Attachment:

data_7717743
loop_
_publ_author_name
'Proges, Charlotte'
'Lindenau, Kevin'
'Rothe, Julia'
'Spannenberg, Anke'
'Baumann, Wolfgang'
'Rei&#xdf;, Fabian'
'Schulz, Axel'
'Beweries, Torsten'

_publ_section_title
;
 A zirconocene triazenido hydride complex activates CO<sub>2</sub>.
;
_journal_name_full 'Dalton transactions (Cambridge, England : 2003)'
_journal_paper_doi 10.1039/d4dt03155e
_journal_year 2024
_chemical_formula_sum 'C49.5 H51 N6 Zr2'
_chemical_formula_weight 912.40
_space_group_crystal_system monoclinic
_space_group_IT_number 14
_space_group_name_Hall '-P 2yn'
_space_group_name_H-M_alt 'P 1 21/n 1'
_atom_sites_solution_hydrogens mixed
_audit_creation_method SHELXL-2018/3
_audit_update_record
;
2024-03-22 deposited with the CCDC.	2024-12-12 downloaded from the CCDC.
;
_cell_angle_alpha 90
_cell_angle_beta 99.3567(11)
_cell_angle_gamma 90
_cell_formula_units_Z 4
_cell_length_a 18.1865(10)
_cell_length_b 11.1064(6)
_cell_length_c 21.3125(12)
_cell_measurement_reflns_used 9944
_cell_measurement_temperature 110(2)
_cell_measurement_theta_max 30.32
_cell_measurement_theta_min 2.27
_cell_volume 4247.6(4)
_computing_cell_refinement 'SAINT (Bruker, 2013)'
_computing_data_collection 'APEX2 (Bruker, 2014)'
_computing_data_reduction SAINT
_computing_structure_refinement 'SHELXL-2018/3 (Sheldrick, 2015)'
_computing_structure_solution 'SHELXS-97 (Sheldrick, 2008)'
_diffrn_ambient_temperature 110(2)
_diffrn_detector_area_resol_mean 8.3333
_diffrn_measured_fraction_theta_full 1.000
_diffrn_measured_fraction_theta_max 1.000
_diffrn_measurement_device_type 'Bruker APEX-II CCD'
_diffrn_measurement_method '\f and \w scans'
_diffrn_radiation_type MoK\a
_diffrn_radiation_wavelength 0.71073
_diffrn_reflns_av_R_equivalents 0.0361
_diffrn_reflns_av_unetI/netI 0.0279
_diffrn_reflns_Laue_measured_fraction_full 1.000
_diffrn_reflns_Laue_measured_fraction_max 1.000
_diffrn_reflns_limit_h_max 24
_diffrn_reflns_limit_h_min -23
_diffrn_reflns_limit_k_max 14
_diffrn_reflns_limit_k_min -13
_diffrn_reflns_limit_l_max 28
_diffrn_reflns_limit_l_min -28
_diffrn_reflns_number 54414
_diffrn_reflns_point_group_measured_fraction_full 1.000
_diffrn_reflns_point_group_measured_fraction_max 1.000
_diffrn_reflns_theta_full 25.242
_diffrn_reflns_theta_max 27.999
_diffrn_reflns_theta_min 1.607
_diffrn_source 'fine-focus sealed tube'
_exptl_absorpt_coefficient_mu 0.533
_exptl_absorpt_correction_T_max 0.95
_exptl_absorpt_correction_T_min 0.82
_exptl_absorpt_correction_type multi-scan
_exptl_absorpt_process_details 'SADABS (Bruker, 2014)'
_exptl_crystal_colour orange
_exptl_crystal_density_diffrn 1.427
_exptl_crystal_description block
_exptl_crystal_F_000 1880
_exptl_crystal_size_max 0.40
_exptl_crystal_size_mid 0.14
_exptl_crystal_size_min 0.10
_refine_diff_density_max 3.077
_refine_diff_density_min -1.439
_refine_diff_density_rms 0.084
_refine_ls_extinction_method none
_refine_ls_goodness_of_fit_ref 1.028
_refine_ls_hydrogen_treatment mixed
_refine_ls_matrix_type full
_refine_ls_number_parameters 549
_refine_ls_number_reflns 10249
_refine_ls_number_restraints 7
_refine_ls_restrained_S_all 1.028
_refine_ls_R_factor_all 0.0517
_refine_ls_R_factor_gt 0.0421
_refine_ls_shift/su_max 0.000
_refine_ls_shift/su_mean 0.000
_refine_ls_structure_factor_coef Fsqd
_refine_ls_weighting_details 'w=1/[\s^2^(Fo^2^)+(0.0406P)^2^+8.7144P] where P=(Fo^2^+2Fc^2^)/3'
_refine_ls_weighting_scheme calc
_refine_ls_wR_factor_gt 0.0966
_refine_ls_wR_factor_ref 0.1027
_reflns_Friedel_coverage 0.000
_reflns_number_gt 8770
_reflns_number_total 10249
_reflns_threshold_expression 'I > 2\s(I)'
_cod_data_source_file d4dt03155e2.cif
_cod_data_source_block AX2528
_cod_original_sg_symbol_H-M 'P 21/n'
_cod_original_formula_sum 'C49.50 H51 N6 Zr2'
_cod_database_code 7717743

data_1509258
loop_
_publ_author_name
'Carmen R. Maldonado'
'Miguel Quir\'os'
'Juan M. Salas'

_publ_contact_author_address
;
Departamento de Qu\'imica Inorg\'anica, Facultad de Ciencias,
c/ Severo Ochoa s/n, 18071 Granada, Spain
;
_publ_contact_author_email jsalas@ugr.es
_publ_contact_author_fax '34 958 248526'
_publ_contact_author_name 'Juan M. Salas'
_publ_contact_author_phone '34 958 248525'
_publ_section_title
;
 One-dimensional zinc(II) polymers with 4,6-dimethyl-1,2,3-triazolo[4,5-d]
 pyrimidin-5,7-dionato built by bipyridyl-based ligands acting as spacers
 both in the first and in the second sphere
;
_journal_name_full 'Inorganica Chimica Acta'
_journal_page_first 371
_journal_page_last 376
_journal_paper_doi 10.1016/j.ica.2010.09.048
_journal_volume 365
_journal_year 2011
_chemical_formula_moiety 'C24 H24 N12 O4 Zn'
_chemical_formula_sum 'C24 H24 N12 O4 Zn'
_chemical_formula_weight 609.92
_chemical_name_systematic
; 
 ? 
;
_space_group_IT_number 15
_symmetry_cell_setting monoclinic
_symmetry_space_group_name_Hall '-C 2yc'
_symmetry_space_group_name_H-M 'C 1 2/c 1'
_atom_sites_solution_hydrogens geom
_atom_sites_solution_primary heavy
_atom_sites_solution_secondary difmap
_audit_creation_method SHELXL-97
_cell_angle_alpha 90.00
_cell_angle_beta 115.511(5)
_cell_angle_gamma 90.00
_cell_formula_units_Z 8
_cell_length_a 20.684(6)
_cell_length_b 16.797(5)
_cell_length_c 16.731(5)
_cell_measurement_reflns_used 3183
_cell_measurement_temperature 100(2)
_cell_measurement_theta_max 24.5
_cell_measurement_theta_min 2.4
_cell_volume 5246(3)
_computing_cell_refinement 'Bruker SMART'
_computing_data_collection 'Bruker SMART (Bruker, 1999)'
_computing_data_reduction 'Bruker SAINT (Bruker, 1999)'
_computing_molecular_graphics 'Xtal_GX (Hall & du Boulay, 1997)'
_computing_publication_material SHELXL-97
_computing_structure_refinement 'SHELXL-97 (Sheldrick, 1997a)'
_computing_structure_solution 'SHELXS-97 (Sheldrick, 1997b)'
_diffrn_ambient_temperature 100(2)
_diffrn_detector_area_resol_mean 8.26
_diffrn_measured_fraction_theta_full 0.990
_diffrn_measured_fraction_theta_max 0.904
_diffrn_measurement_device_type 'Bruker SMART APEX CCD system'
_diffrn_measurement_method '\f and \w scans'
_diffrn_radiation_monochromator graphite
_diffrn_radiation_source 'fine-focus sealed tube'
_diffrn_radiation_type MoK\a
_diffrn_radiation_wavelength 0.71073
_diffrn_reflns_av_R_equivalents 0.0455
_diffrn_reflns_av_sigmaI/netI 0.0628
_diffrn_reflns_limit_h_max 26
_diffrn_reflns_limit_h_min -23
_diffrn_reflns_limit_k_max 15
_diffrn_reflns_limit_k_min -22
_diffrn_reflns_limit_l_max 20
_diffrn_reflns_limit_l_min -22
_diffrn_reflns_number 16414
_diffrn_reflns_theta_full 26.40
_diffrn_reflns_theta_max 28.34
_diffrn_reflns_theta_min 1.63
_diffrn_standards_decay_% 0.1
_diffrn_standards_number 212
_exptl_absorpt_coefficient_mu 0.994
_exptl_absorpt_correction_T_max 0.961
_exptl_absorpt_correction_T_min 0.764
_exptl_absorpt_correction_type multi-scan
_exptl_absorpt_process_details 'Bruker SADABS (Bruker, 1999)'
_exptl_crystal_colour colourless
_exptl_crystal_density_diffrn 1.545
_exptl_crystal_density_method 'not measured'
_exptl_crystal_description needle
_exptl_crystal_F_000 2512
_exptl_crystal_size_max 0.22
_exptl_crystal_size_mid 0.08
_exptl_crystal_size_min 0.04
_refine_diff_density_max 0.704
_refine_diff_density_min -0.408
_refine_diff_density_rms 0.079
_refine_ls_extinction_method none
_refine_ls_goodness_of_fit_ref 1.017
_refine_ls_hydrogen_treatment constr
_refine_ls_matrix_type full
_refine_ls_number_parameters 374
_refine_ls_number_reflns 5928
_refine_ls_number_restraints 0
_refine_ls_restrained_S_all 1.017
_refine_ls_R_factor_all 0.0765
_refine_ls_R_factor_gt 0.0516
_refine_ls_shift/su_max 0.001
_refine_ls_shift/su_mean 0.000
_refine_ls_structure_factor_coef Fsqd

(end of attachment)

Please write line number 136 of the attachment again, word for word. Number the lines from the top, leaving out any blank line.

_journal_page_first 371